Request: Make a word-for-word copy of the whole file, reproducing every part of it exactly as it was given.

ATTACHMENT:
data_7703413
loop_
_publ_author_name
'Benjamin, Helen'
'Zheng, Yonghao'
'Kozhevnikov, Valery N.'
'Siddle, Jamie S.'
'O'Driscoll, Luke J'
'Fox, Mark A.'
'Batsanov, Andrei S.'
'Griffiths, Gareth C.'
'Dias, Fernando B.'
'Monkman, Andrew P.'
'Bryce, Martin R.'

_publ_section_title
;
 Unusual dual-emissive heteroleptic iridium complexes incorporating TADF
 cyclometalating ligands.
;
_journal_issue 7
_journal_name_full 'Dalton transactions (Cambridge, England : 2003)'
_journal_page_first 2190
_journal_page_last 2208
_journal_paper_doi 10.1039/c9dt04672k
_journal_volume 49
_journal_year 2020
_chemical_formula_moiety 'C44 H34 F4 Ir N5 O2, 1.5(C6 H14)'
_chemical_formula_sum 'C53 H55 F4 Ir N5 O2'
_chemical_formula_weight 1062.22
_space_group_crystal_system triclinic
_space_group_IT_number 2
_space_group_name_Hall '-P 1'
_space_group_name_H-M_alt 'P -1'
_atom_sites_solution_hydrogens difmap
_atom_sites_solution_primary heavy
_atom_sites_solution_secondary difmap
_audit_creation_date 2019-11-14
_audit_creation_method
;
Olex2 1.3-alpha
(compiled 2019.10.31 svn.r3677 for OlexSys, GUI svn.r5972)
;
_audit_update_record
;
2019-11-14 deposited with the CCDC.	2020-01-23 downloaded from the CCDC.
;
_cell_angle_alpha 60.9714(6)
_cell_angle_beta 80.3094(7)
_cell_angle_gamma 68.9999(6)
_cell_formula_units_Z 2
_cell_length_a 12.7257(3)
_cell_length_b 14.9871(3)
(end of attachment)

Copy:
data_7703413
loop_
_publ_author_name
'Benjamin, Helen'
'Zheng, Yonghao'
'Kozhevnikov, Valery N.'
'Siddle, Jamie S.'
'O'Driscoll, Luke J'
'Fox, Mark A.'
'Batsanov, Andrei S.'
'Griffiths, Gareth C.'
'Dias, Fernando B.'
'Monkman, Andrew P.'
'Bryce, Martin R.'

_publ_section_title
;
 Unusual dual-emissive heteroleptic iridium complexes incorporating TADF
 cyclometalating ligands.
;
_journal_issue 7
_journal_name_full 'Dalton transactions (Cambridge, England : 2003)'
_journal_page_first 2190
_journal_page_last 2208
_journal_paper_doi 10.1039/c9dt04672k
_journal_volume 49
_journal_year 2020
_chemical_formula_moiety 'C44 H34 F4 Ir N5 O2, 1.5(C6 H14)'
_chemical_formula_sum 'C53 H55 F4 Ir N5 O2'
_chemical_formula_weight 1062.22
_space_group_crystal_system triclinic
_space_group_IT_number 2
_space_group_name_Hall '-P 1'
_space_group_name_H-M_alt 'P -1'
_atom_sites_solution_hydrogens difmap
_atom_sites_solution_primary heavy
_atom_sites_solution_secondary difmap
_audit_creation_date 2019-11-14
_audit_creation_method
;
Olex2 1.3-alpha
(compiled 2019.10.31 svn.r3677 for OlexSys, GUI svn.r5972)
;
_audit_update_record
;
2019-11-14 deposited with the CCDC.	2020-01-23 downloaded from the CCDC.
;
_cell_angle_alpha 60.9714(6)
_cell_angle_beta 80.3094(7)
_cell_angle_gamma 68.9999(6)
_cell_formula_units_Z 2
_cell_length_a 12.7257(3)
_cell_length_b 14.9871(3)